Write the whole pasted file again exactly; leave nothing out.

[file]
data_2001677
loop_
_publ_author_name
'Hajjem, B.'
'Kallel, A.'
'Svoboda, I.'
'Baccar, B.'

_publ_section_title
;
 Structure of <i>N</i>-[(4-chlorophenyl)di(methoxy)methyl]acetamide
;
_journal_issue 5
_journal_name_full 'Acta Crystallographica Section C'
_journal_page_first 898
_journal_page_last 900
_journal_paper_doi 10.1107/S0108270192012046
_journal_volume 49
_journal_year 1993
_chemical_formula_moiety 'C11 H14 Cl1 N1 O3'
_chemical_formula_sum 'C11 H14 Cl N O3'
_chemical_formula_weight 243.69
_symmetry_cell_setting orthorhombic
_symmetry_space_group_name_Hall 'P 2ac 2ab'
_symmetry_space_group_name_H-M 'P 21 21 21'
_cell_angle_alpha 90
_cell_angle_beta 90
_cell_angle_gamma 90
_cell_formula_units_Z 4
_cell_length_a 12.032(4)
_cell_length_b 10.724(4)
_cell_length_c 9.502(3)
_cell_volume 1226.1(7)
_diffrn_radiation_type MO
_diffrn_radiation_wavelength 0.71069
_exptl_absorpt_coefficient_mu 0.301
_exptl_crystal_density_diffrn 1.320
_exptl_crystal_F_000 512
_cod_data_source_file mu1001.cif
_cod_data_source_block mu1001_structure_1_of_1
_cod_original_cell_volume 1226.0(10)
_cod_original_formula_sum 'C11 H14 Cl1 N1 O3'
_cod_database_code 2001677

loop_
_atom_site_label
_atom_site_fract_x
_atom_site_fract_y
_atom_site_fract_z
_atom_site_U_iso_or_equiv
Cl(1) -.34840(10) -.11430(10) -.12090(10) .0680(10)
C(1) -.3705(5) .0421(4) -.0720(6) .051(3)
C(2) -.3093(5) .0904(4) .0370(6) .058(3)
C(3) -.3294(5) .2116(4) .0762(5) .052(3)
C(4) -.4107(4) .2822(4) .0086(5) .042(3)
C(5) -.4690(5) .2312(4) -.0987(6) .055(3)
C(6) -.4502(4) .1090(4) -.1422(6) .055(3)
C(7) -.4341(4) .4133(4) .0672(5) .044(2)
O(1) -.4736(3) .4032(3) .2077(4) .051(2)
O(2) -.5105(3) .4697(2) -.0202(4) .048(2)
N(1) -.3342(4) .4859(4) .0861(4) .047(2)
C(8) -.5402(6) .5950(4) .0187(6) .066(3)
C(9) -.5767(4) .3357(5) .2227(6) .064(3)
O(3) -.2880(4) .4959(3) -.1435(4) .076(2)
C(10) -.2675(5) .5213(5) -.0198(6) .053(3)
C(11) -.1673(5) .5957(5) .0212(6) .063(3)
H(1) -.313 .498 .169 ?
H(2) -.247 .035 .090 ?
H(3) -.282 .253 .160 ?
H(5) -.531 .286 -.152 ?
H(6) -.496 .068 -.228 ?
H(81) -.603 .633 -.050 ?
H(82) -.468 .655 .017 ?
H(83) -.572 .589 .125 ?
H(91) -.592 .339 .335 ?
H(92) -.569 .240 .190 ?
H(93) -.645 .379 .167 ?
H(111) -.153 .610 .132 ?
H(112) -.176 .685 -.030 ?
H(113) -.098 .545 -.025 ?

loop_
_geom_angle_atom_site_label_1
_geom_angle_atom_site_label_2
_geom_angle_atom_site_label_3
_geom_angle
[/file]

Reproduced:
data_2001677
loop_
_publ_author_name
'Hajjem, B.'
'Kallel, A.'
'Svoboda, I.'
'Baccar, B.'

_publ_section_title
;
 Structure of <i>N</i>-[(4-chlorophenyl)di(methoxy)methyl]acetamide
;
_journal_issue 5
_journal_name_full 'Acta Crystallographica Section C'
_journal_page_first 898
_journal_page_last 900
_journal_paper_doi 10.1107/S0108270192012046
_journal_volume 49
_journal_year 1993
_chemical_formula_moiety 'C11 H14 Cl1 N1 O3'
_chemical_formula_sum 'C11 H14 Cl N O3'
_chemical_formula_weight 243.69
_symmetry_cell_setting orthorhombic
_symmetry_space_group_name_Hall 'P 2ac 2ab'
_symmetry_space_group_name_H-M 'P 21 21 21'
_cell_angle_alpha 90
_cell_angle_beta 90
_cell_angle_gamma 90
_cell_formula_units_Z 4
_cell_length_a 12.032(4)
_cell_length_b 10.724(4)
_cell_length_c 9.502(3)
_cell_volume 1226.1(7)
_diffrn_radiation_type MO
_diffrn_radiation_wavelength 0.71069
_exptl_absorpt_coefficient_mu 0.301
_exptl_crystal_density_diffrn 1.320
_exptl_crystal_F_000 512
_cod_data_source_file mu1001.cif
_cod_data_source_block mu1001_structure_1_of_1
_cod_original_cell_volume 1226.0(10)
_cod_original_formula_sum 'C11 H14 Cl1 N1 O3'
_cod_database_code 2001677

loop_
_atom_site_label
_atom_site_fract_x
_atom_site_fract_y
_atom_site_fract_z
_atom_site_U_iso_or_equiv
Cl(1) -.34840(10) -.11430(10) -.12090(10) .0680(10)
C(1) -.3705(5) .0421(4) -.0720(6) .051(3)
C(2) -.3093(5) .0904(4) .0370(6) .058(3)
C(3) -.3294(5) .2116(4) .0762(5) .052(3)
C(4) -.4107(4) .2822(4) .0086(5) .042(3)
C(5) -.4690(5) .2312(4) -.0987(6) .055(3)
C(6) -.4502(4) .1090(4) -.1422(6) .055(3)
C(7) -.4341(4) .4133(4) .0672(5) .044(2)
O(1) -.4736(3) .4032(3) .2077(4) .051(2)
O(2) -.5105(3) .4697(2) -.0202(4) .048(2)
N(1) -.3342(4) .4859(4) .0861(4) .047(2)
C(8) -.5402(6) .5950(4) .0187(6) .066(3)
C(9) -.5767(4) .3357(5) .2227(6) .064(3)
O(3) -.2880(4) .4959(3) -.1435(4) .076(2)
C(10) -.2675(5) .5213(5) -.0198(6) .053(3)
C(11) -.1673(5) .5957(5) .0212(6) .063(3)
H(1) -.313 .498 .169 ?
H(2) -.247 .035 .090 ?
H(3) -.282 .253 .160 ?
H(5) -.531 .286 -.152 ?
H(6) -.496 .068 -.228 ?
H(81) -.603 .633 -.050 ?
H(82) -.468 .655 .017 ?
H(83) -.572 .589 .125 ?
H(91) -.592 .339 .335 ?
H(92) -.569 .240 .190 ?
H(93) -.645 .379 .167 ?
H(111) -.153 .610 .132 ?
H(112) -.176 .685 -.030 ?
H(113) -.098 .545 -.025 ?

loop_
_geom_angle_atom_site_label_1
_geom_angle_atom_site_label_2
_geom_angle_atom_site_label_3
_geom_angle